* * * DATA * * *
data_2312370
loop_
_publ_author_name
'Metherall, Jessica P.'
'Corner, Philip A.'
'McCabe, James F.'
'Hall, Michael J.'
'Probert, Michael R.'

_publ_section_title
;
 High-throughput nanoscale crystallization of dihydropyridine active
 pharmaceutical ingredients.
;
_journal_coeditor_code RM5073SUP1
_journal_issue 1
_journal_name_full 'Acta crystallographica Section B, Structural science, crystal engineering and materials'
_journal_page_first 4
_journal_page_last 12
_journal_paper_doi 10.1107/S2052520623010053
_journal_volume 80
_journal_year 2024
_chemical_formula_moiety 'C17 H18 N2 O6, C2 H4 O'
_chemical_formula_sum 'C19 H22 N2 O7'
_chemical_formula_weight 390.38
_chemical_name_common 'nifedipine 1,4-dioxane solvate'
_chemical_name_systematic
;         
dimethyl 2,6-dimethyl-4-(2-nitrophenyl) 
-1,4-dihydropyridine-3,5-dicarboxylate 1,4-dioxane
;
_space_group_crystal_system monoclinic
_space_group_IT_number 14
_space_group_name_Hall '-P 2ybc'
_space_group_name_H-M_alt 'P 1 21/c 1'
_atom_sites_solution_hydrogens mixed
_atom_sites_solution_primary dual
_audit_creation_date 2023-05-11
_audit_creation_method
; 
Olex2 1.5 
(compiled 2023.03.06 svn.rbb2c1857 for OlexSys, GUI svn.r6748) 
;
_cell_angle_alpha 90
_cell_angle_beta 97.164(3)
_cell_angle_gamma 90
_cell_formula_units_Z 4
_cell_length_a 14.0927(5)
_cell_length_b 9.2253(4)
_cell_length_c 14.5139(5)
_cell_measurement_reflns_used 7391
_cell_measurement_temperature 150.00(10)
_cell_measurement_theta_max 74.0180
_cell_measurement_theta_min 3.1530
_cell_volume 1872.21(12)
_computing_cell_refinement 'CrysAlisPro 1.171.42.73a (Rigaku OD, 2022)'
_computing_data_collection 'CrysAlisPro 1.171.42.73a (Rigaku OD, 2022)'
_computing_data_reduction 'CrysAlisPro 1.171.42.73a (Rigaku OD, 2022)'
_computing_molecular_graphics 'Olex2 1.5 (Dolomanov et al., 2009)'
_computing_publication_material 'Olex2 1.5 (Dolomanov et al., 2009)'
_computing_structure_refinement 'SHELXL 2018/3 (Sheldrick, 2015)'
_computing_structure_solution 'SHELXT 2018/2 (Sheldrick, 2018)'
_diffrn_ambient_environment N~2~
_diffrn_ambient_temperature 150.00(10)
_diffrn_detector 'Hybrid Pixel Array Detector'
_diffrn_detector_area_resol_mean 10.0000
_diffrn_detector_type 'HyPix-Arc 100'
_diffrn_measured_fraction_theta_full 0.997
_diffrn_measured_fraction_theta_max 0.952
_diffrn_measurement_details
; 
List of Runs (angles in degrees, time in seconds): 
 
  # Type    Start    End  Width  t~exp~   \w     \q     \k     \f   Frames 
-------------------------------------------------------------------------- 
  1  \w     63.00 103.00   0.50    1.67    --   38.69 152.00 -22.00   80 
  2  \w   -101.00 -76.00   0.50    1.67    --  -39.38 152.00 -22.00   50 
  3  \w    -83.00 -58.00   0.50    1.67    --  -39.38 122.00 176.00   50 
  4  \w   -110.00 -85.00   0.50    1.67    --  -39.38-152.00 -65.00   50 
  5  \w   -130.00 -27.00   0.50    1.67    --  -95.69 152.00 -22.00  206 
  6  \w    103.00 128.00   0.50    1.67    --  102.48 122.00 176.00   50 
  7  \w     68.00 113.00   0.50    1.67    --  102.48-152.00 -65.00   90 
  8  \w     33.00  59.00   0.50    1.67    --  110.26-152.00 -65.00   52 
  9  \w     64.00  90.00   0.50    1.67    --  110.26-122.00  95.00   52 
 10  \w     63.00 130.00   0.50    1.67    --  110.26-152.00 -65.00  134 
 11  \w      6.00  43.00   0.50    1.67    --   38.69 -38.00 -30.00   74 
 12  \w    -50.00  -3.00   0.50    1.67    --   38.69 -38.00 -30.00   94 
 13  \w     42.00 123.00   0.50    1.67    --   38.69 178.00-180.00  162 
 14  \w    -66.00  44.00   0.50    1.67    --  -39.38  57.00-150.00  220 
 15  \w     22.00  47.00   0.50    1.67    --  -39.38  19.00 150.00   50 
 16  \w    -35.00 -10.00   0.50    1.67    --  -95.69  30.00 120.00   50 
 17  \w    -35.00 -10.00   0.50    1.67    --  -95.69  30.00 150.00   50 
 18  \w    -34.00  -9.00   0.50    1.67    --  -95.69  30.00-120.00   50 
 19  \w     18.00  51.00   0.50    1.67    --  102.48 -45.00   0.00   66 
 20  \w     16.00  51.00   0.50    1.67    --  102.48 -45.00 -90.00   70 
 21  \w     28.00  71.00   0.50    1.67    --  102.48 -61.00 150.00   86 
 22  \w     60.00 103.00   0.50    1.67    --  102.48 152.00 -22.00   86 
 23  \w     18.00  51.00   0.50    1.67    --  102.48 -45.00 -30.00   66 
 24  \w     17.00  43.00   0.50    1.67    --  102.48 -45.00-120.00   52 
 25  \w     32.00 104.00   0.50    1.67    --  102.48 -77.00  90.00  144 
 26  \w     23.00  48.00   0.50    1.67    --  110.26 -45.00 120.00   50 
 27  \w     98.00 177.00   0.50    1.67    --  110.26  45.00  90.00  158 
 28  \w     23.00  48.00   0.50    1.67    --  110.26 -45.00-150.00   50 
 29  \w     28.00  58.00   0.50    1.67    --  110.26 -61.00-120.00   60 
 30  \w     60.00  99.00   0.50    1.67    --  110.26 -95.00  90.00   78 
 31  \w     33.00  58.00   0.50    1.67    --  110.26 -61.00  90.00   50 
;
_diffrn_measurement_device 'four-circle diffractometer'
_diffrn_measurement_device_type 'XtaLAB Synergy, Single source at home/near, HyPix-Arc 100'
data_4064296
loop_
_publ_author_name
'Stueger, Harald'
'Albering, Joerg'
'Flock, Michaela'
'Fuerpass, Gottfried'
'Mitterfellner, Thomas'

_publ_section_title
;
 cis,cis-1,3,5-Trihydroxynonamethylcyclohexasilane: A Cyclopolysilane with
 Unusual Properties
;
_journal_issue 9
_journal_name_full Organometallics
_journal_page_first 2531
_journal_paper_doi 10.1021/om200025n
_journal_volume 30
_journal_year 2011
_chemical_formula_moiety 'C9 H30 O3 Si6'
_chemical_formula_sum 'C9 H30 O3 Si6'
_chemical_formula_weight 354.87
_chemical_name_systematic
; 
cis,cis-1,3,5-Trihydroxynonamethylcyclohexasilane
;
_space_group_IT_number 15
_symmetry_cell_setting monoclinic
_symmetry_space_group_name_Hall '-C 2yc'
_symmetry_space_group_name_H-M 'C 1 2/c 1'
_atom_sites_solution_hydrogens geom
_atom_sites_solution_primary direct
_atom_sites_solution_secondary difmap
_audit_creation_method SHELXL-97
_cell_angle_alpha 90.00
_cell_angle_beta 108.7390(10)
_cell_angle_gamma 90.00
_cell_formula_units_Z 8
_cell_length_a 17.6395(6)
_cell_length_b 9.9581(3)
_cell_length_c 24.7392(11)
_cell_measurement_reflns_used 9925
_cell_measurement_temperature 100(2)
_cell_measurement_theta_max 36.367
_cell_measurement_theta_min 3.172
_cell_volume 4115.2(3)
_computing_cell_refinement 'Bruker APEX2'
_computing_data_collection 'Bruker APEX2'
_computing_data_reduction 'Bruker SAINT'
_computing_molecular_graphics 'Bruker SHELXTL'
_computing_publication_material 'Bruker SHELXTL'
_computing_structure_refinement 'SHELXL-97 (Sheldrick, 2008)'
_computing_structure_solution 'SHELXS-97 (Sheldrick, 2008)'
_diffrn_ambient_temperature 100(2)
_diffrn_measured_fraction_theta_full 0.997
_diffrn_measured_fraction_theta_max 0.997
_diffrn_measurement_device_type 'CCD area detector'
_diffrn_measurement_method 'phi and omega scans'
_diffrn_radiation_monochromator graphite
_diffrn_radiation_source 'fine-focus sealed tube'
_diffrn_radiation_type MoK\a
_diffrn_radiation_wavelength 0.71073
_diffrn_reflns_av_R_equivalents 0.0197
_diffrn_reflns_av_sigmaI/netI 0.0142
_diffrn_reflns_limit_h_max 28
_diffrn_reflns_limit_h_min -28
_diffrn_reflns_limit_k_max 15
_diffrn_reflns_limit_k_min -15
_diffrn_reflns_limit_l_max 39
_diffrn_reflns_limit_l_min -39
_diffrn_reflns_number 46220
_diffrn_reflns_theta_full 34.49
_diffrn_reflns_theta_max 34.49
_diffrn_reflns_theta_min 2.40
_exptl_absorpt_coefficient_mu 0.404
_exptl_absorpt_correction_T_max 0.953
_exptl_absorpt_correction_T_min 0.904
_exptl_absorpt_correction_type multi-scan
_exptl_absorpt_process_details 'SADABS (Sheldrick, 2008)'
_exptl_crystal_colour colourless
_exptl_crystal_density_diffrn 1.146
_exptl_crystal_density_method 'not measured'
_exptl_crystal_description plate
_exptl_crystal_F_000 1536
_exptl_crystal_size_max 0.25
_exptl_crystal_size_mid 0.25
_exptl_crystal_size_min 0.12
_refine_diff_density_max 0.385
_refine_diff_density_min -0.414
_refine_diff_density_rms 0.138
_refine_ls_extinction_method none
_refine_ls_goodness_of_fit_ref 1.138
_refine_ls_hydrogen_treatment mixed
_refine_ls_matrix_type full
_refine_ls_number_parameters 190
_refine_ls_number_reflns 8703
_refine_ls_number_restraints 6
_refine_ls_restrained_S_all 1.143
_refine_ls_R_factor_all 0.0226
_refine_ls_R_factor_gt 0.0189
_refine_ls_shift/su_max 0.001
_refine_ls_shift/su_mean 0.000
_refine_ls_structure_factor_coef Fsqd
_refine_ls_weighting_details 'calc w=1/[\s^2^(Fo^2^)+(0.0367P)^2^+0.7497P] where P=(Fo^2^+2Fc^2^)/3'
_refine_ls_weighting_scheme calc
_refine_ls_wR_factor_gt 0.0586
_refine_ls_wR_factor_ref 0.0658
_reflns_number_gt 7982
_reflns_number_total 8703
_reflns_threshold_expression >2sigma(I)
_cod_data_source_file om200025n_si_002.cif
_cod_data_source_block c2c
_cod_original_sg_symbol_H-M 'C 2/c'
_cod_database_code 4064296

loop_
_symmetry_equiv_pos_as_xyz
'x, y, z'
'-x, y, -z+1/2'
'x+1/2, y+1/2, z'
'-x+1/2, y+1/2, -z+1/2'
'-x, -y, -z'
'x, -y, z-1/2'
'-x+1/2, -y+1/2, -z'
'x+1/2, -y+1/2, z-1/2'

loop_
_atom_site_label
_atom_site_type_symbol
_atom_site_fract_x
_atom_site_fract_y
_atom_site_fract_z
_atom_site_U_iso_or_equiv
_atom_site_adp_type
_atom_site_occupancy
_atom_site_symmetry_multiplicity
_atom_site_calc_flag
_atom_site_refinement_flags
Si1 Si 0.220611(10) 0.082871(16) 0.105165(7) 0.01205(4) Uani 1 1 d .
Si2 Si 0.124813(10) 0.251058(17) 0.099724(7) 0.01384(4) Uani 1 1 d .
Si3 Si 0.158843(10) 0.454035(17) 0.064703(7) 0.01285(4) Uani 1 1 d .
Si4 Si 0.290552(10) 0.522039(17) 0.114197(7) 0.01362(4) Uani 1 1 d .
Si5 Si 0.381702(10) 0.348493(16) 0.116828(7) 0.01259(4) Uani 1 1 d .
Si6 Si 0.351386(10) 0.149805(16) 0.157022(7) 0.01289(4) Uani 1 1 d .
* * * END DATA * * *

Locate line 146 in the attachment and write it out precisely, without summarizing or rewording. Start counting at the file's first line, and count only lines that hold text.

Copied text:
_cell_length_a 17.6395(6)